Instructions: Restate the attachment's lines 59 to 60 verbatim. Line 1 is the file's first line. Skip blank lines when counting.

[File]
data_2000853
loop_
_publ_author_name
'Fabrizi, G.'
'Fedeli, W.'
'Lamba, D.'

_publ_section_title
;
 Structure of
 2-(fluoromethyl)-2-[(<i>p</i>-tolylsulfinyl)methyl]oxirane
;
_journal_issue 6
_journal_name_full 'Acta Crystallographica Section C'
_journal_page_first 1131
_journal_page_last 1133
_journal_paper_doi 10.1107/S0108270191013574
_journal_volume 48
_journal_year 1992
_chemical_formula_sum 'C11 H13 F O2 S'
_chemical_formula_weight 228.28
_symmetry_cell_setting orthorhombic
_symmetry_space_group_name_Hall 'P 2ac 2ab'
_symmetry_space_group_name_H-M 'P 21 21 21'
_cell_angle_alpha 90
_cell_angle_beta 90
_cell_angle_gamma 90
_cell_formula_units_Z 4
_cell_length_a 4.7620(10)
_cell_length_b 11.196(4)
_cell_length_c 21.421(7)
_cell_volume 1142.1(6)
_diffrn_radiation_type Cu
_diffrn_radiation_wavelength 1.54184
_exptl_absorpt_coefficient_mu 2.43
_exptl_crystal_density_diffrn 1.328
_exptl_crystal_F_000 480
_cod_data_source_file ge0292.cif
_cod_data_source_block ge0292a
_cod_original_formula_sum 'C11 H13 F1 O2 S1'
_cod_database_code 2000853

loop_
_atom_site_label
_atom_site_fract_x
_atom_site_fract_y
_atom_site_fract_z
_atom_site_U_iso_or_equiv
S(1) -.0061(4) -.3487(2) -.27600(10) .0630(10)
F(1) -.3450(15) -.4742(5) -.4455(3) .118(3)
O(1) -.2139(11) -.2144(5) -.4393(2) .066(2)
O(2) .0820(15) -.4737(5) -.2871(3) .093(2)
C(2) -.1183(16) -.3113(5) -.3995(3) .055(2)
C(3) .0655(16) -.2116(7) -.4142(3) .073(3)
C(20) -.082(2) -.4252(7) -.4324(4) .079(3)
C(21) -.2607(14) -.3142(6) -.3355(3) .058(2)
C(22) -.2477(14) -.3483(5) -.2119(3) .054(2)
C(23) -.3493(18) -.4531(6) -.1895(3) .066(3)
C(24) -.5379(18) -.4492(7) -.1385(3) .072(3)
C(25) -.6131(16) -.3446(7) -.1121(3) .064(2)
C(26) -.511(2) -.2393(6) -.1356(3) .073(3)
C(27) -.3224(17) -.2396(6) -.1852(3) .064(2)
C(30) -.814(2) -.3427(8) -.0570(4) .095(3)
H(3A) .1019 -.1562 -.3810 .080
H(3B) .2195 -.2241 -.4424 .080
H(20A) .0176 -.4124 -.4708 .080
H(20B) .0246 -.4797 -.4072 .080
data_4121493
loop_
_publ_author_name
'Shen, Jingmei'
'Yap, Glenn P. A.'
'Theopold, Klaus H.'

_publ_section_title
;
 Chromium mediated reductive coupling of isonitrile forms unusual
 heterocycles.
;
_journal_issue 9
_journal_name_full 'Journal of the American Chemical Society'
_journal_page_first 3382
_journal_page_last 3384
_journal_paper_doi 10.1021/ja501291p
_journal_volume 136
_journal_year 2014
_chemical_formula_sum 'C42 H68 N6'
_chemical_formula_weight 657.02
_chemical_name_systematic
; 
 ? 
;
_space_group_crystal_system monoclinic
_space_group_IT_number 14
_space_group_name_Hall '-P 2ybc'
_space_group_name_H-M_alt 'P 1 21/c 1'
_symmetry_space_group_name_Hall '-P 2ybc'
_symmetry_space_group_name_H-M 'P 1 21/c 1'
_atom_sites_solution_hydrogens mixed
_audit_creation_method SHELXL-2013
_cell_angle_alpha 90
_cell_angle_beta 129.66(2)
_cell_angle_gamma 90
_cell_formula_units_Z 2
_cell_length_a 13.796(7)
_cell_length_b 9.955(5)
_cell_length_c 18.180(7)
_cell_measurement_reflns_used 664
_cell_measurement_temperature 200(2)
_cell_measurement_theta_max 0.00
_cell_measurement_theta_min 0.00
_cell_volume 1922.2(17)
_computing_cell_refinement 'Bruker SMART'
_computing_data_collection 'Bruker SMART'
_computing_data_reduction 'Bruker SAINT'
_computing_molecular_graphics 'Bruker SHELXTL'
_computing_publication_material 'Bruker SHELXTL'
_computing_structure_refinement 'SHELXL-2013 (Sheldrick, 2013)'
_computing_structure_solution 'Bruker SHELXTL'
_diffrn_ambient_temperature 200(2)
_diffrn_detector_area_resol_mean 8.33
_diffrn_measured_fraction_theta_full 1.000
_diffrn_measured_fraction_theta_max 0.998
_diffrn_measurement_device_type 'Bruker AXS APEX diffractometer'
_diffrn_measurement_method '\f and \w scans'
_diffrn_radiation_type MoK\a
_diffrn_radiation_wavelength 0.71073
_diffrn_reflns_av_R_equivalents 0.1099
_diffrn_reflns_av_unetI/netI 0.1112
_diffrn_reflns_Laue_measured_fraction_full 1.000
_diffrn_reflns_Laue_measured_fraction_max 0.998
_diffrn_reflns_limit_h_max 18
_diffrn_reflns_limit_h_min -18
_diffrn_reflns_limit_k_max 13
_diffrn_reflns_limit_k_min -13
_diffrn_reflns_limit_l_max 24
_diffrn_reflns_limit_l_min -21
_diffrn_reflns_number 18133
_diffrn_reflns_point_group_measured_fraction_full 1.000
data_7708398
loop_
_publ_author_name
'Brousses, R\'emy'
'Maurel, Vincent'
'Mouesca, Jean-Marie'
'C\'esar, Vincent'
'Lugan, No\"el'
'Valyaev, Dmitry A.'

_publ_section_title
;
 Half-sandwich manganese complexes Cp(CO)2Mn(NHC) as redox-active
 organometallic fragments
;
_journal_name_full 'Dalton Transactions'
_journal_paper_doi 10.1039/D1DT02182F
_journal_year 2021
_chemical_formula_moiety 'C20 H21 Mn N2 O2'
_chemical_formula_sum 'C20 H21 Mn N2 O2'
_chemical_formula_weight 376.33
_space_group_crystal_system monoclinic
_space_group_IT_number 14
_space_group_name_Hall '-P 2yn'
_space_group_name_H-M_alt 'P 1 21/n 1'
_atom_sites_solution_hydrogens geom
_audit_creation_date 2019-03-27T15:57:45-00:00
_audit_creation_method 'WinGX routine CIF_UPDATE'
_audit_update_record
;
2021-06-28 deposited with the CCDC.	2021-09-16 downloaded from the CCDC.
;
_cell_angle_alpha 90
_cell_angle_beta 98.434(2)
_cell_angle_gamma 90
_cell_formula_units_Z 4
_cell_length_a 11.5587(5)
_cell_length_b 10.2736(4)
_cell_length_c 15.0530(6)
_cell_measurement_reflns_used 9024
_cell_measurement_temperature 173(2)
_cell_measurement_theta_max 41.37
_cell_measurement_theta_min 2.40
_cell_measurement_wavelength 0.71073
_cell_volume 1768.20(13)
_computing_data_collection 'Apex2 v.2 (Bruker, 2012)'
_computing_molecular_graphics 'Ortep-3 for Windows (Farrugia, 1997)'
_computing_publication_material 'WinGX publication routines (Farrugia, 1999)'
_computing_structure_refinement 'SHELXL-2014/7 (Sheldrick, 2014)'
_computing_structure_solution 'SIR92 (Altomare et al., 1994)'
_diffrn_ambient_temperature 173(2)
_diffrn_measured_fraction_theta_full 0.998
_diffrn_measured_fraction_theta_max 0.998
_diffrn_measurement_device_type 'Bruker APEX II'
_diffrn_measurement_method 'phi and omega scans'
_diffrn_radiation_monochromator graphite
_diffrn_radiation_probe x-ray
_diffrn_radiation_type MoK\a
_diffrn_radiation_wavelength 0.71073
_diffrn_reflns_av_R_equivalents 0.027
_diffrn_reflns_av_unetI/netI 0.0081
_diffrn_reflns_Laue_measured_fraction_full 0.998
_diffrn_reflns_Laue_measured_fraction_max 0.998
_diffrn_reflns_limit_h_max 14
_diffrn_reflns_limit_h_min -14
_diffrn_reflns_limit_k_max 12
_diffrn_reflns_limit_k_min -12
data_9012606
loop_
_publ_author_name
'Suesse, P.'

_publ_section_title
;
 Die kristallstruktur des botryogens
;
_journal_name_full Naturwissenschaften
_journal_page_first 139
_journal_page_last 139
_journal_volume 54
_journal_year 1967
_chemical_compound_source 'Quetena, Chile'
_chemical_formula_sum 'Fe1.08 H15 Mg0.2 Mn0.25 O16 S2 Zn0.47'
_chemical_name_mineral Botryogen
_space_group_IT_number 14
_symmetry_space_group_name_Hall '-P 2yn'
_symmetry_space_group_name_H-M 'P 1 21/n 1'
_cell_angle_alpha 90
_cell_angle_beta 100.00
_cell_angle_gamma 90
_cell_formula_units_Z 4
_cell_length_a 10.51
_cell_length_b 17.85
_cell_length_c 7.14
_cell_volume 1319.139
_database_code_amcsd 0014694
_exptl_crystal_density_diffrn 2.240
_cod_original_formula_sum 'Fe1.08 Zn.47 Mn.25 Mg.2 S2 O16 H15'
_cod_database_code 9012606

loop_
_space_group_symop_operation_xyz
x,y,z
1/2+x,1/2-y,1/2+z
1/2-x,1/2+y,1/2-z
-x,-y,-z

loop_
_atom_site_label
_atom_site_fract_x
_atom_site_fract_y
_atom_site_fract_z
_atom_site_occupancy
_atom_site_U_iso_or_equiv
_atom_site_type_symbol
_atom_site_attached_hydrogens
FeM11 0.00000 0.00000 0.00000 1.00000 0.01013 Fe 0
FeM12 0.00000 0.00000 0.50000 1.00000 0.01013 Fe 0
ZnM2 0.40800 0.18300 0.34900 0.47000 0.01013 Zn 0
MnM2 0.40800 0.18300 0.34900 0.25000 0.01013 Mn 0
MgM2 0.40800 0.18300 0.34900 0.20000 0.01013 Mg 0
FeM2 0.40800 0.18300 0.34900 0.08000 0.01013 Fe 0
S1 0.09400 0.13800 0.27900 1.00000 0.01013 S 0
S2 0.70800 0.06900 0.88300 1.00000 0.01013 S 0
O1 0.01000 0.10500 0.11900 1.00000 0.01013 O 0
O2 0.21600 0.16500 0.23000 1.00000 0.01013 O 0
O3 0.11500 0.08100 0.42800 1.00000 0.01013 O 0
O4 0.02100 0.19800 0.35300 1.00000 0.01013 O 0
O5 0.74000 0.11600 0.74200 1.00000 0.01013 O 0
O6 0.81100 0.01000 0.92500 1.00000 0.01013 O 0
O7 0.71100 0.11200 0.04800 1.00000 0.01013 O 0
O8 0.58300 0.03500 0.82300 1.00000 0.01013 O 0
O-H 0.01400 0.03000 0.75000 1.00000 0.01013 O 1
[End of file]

C(26) -.511(2) -.2393(6) -.1356(3) .073(3)
C(27) -.3224(17) -.2396(6) -.1852(3) .064(2)